The public event is a conversation across generations dubbed as ‘Africa Rising’. The event organisers had previously toyed terming the event as Africa Uprising. There are in vogue other variations known as Africans Uprising, etc.

Africa Rising is a trendy term generated within capitalist and neo-liberal outfits and mind-sets to signify the economies of some African countries whose GDP is rising exponentially. Africa is also considered as the continent with the most youthful population across the world. These young Africans are taking lead in innovations and creations in various fields of human endeavor. The middle class is taken as ballooning in Africa. Millionaires and billionaires are rising in Africa, taking the pride of place among the ranks of the richest in the world. Forbes Magazine’s list of Who is Who amongst the richest in the world has pride of place and its sights are set on Africa.

Africa is viewed in the eyes of the West as one country, thus the narrative of Africa rising as one country. Africa rising in neo-liberal outlooks ignores the realities of the majority of African countries and people still strapped in internecine warfare, backwardness and poverty.  The true measure of development or rising then is not on how many innovations and creations are emerging from Africa, or the millionaires and billionaires being created in Africa, not even the rise in GDP in some countries in Africa; it is the measure of how many Africans are rising out of poverty, to freedom, equity and justice.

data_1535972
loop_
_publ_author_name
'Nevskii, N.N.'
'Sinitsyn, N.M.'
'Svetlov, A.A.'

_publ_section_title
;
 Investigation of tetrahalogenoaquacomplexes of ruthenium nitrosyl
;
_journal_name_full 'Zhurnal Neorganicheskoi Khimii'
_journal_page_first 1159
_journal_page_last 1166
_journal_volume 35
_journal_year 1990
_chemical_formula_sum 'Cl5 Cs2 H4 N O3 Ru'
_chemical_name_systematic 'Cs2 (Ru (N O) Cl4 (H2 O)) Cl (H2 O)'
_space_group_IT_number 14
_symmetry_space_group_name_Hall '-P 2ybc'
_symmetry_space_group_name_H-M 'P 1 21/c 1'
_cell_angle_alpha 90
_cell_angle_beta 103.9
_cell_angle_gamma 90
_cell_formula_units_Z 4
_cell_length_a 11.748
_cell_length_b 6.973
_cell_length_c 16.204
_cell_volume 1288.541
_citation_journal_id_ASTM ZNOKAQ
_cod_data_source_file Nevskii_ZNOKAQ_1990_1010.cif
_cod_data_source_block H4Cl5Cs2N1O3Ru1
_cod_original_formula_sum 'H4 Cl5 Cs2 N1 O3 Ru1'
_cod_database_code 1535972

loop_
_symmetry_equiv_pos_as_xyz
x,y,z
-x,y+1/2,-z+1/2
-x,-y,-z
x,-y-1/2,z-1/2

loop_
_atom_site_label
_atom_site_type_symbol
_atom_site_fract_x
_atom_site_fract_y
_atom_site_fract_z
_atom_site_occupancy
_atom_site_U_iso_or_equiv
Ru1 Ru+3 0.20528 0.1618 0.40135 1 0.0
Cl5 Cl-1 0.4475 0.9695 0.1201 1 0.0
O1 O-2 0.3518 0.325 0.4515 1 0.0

The fact is that colonialism, just like slavery, apartheid, and such other epithets cannot be blamed forever for the material shackles of many countries and masses of people in Africa. To blame and crush down is the neo-colonialism and the ravaging waves of neo – liberalism sweeping across the continent. These waves are leading to progressive uprisings in Africa. Perhaps then, the identity that is most befitting is ‘Africa Uprising’.  Africa uprising against neo – colonialism and neo-liberalism.

Taking possession of the term ‘Africa Rising’ that is generated from neo-liberal thoughts and practices, in spite of its nuances in various connotations is to ignore the concrete realities in Africa and to give credence to neo-liberal distortions. Owning the language of description and naming of realities in our own words is in itself an uprising towards freedom and equity. It is about shaping our own identities and taking possession of the path of development and the kind of social order that makes meaning to Africa and the freedom to choose friends and company. These are the conversations across generations.  It is the dialogue and stances among radical scholars and activists when they converge.